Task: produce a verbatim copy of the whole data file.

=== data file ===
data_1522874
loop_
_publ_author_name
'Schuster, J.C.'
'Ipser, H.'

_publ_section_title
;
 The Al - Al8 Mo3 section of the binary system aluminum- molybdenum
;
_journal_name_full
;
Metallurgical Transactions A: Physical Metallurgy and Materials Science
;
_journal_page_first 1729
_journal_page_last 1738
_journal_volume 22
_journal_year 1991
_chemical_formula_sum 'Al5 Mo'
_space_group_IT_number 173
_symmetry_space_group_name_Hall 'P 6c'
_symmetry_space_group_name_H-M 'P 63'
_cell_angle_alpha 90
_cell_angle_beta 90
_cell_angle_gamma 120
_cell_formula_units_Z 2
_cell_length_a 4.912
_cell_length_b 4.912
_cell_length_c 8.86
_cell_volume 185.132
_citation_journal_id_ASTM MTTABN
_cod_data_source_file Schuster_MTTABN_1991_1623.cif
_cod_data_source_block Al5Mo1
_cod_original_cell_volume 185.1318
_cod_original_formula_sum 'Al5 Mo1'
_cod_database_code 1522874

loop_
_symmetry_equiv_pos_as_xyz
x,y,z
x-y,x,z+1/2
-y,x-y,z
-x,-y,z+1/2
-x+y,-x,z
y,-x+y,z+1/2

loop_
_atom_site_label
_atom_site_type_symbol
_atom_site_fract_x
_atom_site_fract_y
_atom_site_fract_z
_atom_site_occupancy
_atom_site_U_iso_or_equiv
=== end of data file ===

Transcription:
data_1522874
loop_
_publ_author_name
'Schuster, J.C.'
'Ipser, H.'

_publ_section_title
;
 The Al - Al8 Mo3 section of the binary system aluminum- molybdenum
;
_journal_name_full
;
Metallurgical Transactions A: Physical Metallurgy and Materials Science
;
_journal_page_first 1729
_journal_page_last 1738
_journal_volume 22
_journal_year 1991
_chemical_formula_sum 'Al5 Mo'
_space_group_IT_number 173
_symmetry_space_group_name_Hall 'P 6c'
_symmetry_space_group_name_H-M 'P 63'
_cell_angle_alpha 90
_cell_angle_beta 90
_cell_angle_gamma 120
_cell_formula_units_Z 2
_cell_length_a 4.912
_cell_length_b 4.912
_cell_length_c 8.86
_cell_volume 185.132
_citation_journal_id_ASTM MTTABN
_cod_data_source_file Schuster_MTTABN_1991_1623.cif
_cod_data_source_block Al5Mo1
_cod_original_cell_volume 185.1318
_cod_original_formula_sum 'Al5 Mo1'
_cod_database_code 1522874

loop_
_symmetry_equiv_pos_as_xyz
x,y,z
x-y,x,z+1/2
-y,x-y,z
-x,-y,z+1/2
-x+y,-x,z
y,-x+y,z+1/2

loop_
_atom_site_label
_atom_site_type_symbol
_atom_site_fract_x
_atom_site_fract_y
_atom_site_fract_z
_atom_site_occupancy
_atom_site_U_iso_or_equiv